Queering Data. On Current Criticism of Ayn Rand and Objectivism

Vojin Saša Vukadinovic, Free University Berlin

The life and work of Ayn Rand confronts feminist and queer scholarship with plenty of challenges. The fiction of one of the 20th century’s most controversial authors features strong heroines and sexual libertinage, emphasizes the grandeur of love and the importance of friendship, offers compelling plots and philosophical insights, makes psychological contributions and celebrates the individual – all of which had been mirrored in the author’s biography. More precisely even, the “Objectivist Newsletter”, Ayn Rand’s first periodical in the 1960s, praised Betty Friedan’s 1963 classic “The Feminine Mystique” as a book that “should be read by every woman – and by every man – in America”, and sharply condemned racism with an unprecedented public courage and clarity during the era of the Civil Rights Movement. Much later, Ayn Rand spoke out against conservative president Ronald Reagan because of his anti-abortion stance. However, because the novelist-philosopher (and the Objectivist movement) had come to these conclusions by means of an unconditional affirmation of capitalism – which aforesaid feminist and queer scholarship are usually critical of –, these strands of her oeuvre usually remain unacknowledged. Despite Mimi Reisel Goldstein’s and Chris Sciabarra’s remarkable effort to place “Feminist Interpretations of Ayn Rand” (1999) on the scholarly firmament, the question what this often scandalized writer might offer for an analysis of the role of the sexes in current society remains marginal: Skeptical accounts continue to linger over aspects in Ayn Rand’s life and novels that they cannot explain, literally queering data in the wake. The presentation will elucidate the aforementioned challenges by an examination of queer theorist’s Lisa Duggan’s 2019 monograph “Mean Girl: Ayn Rand and the Culture of Greed”.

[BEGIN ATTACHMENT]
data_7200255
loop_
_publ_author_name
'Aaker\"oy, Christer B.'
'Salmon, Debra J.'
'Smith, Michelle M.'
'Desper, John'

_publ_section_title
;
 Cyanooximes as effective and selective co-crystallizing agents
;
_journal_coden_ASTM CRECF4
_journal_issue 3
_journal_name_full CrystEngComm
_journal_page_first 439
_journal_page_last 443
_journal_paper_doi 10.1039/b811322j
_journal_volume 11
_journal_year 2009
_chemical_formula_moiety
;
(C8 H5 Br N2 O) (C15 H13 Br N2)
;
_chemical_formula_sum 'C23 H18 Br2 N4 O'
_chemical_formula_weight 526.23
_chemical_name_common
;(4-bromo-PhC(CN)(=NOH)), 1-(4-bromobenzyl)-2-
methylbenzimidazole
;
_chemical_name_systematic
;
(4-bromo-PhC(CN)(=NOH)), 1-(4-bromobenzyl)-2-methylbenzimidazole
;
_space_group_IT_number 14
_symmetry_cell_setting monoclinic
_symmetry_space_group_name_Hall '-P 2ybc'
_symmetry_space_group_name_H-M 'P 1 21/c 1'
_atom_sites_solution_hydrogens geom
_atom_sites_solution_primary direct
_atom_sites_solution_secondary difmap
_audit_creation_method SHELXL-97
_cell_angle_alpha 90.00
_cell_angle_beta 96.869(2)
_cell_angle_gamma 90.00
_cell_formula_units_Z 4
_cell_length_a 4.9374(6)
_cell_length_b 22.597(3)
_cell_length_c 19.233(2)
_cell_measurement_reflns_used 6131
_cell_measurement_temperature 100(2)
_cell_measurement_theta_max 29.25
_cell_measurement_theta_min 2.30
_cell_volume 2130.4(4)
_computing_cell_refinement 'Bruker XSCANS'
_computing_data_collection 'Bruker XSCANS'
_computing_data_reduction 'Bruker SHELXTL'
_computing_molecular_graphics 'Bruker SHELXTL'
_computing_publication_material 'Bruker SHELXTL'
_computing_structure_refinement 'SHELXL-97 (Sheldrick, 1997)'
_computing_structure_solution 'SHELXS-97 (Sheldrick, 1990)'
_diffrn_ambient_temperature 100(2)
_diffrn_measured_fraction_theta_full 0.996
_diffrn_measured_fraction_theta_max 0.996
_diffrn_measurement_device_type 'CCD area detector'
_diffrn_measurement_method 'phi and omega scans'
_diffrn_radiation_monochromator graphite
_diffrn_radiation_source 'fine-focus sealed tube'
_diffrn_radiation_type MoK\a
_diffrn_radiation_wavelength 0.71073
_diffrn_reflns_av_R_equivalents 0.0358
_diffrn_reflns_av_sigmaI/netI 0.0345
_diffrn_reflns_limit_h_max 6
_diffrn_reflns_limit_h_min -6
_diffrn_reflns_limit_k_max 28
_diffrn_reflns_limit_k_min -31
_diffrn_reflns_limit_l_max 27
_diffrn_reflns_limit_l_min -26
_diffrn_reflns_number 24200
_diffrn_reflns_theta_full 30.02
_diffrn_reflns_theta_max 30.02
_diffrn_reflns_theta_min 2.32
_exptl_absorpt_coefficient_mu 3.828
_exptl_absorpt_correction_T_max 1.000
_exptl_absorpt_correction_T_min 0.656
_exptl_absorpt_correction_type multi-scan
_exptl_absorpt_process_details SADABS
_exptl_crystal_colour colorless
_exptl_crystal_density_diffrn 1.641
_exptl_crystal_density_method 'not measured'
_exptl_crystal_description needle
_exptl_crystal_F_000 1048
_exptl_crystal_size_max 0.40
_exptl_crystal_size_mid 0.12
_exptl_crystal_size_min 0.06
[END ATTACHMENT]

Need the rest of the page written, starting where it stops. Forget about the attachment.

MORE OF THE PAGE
No extended abstract or paper available

 Presented in Session 258. What was Objectivity? Ayn Rand, Objectivism, and the historical use of data